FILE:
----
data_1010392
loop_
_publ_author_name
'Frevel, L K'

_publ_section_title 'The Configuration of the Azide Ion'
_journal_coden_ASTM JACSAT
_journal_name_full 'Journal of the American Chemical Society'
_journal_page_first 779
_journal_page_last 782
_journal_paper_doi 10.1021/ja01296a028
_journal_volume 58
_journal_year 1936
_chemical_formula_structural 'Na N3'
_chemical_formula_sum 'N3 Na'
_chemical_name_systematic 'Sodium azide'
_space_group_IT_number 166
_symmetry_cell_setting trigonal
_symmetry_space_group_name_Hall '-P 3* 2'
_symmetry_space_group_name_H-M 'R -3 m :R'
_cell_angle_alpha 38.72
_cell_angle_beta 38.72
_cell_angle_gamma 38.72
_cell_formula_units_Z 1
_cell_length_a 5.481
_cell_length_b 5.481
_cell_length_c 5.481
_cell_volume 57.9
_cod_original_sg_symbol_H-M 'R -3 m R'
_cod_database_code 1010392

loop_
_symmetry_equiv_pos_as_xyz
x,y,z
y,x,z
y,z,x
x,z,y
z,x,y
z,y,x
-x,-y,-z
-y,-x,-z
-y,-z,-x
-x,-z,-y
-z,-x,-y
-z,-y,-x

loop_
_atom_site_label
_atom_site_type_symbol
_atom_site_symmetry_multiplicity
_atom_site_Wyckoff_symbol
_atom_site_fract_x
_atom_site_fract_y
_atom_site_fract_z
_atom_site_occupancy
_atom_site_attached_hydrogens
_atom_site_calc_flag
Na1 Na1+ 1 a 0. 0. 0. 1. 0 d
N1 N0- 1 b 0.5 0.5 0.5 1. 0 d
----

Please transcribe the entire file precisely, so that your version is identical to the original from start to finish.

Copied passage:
data_1010392
loop_
_publ_author_name
'Frevel, L K'

_publ_section_title 'The Configuration of the Azide Ion'
_journal_coden_ASTM JACSAT
_journal_name_full 'Journal of the American Chemical Society'
_journal_page_first 779
_journal_page_last 782
_journal_paper_doi 10.1021/ja01296a028
_journal_volume 58
_journal_year 1936
_chemical_formula_structural 'Na N3'
_chemical_formula_sum 'N3 Na'
_chemical_name_systematic 'Sodium azide'
_space_group_IT_number 166
_symmetry_cell_setting trigonal
_symmetry_space_group_name_Hall '-P 3* 2'
_symmetry_space_group_name_H-M 'R -3 m :R'
_cell_angle_alpha 38.72
_cell_angle_beta 38.72
_cell_angle_gamma 38.72
_cell_formula_units_Z 1
_cell_length_a 5.481
_cell_length_b 5.481
_cell_length_c 5.481
_cell_volume 57.9
_cod_original_sg_symbol_H-M 'R -3 m R'
_cod_database_code 1010392

loop_
_symmetry_equiv_pos_as_xyz
x,y,z
y,x,z
y,z,x
x,z,y
z,x,y
z,y,x
-x,-y,-z
-y,-x,-z
-y,-z,-x
-x,-z,-y
-z,-x,-y
-z,-y,-x

loop_
_atom_site_label
_atom_site_type_symbol
_atom_site_symmetry_multiplicity
_atom_site_Wyckoff_symbol
_atom_site_fract_x
_atom_site_fract_y
_atom_site_fract_z
_atom_site_occupancy
_atom_site_attached_hydrogens
_atom_site_calc_flag
Na1 Na1+ 1 a 0. 0. 0. 1. 0 d
N1 N0- 1 b 0.5 0.5 0.5 1. 0 d